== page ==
from flask import Flask, request, jsonify
import jwt
import datetime

app = Flask(name)
SECRET_KEY = "your_secret_key"  # Replace with your secret key

Sample route that requires token-based authorization
@app.route('/protected', methods=['GET'])
def protected():
    token = request.headers.get('Authorization')
    if not token:
        return jsonify({'message': 'Token is missing!'}), 403

        # Decoding the token
        data = jwt.decode(token, SECRET_KEY, algorithms=["HS256"])
        # You can use the data in the token as needed, for example:
        # user_id = data['user_id']

    except jwt.ExpiredSignatureError:
        return jsonify({'message': 'Token has expired!'}), 403
    except jwt.InvalidTokenError:
        return jsonify({'message': 'Invalid token!'}), 403

    # Token is valid, process the request
    return jsonify({'message': 'Token is valid! You have access to protected routes.'})

2. Implement Fine-Grained Access Control

Implementing Precise Access Management. Fine-grained access control is a security strategy that provides meticulous oversight of an application’s permissions and access privileges. It ensures that users or services are granted only the necessary access, aligning with the principle of least privilege.

How to Implement Fine-grained Access Control: Deploying fine-grained access control involves several key steps:

🗸 Define Roles and Permissions: Identify distinct user roles within your system and delineate the specific actions associated with each role.

🗸 Utilize Role-Based Access Control (RBAC): Implement RBAC, where access to resources is granted based on predefined roles, with each role assigned specific permissions.

🗸 Explore Attribute-Based Access Control (ABAC): For more intricate scenarios, consider ABAC, which bases access decisions on a combination of attributes such as user, resource, and environment. For instance, if your API grants different access levels to administrators and regular users, you can establish access control mechanisms using modular components that can be reused throughout your application.

For example, you can leverage tools like Bit to construct an autonomous authorizer component responsible for validating API requests.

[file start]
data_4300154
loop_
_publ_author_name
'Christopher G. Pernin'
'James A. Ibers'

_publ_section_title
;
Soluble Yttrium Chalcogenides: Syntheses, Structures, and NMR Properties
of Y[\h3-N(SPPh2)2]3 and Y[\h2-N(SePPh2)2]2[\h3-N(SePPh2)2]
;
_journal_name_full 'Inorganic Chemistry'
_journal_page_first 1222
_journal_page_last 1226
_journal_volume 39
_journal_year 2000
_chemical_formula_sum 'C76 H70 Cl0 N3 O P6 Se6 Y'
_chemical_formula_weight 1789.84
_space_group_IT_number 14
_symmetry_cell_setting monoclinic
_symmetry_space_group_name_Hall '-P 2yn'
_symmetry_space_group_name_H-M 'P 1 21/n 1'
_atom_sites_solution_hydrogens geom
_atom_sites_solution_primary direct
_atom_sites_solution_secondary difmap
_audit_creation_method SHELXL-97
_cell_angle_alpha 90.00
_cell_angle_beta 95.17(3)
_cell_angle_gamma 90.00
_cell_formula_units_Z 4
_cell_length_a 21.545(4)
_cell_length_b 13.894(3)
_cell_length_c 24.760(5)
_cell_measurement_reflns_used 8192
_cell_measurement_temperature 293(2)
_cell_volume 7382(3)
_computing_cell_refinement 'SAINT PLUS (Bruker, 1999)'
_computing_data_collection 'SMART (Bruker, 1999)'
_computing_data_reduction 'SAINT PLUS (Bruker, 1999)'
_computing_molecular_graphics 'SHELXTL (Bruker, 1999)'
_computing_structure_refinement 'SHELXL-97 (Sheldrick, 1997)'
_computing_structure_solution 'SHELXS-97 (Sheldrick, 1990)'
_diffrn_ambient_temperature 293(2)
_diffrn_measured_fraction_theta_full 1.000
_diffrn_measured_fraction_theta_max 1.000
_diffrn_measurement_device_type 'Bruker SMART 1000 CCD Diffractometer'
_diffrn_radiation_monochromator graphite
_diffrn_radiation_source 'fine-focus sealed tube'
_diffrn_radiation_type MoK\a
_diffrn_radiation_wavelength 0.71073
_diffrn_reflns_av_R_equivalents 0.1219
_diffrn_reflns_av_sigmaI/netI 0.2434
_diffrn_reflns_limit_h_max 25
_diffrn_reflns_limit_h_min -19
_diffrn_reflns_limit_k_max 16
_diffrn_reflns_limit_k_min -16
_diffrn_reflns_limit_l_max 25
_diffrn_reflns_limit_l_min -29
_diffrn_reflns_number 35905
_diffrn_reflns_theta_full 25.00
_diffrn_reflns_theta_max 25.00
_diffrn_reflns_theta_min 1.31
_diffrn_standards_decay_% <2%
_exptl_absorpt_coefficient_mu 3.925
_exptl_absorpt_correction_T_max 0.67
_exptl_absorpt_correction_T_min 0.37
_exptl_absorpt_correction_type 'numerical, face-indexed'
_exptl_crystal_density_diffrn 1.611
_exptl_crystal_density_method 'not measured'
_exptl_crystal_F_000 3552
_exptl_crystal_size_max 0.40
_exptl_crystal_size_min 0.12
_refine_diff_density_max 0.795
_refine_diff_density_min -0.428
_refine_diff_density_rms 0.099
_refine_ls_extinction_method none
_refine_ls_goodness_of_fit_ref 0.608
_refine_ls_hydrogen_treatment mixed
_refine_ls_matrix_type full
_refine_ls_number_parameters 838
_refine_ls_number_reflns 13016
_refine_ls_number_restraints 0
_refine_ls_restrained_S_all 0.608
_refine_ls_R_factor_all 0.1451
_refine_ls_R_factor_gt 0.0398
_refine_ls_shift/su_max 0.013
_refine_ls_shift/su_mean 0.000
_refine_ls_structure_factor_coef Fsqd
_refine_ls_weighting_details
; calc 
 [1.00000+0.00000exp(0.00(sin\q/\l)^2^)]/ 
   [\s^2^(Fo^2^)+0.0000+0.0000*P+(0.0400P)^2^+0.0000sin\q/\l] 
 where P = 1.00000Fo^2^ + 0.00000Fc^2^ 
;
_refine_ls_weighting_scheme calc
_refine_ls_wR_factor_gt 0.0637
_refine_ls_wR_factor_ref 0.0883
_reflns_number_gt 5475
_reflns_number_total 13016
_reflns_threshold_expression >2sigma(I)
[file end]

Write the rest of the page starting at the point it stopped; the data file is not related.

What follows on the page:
It’s as simple as:

1.Creating a Node.js component named “authorizer” that enables you to execute your authentication logic with the following command:

If executed correctly, you will observe the following output:

Next, implement your authorizer logic:

export function authorizer(userId: string) {
 // Implement logic to retrieve the user's role
 if (userId === 'U001') {
   return "admin";
 return "customer"

Next, create an Express App using the command:

You’ll see the output:

Next, let’s hook up the authorizer to the app by updating the mock-route.ts. Initially, you’ll see this:

Let’s add a new middleware:

This will make sure your authorizer component runs before it invokes the actual business logic. After you run your API, you should see the following output:

By chaining functions, we’ve enforced role-based access control. The decorator checks if the user’s role matches the required roles for the endpoint. If not, it returns an access denied message.

And, as you keep updating the authorizer logic and updating the app, Bit’s CI Server —Ripple CI automatically updates the changes across the tree.

API authorization is a critical aspect of ensuring the security and integrity of modern software systems. By adopting a comprehensive approach to API authorization, organizations can mitigate security risks and build trust with their users and partners.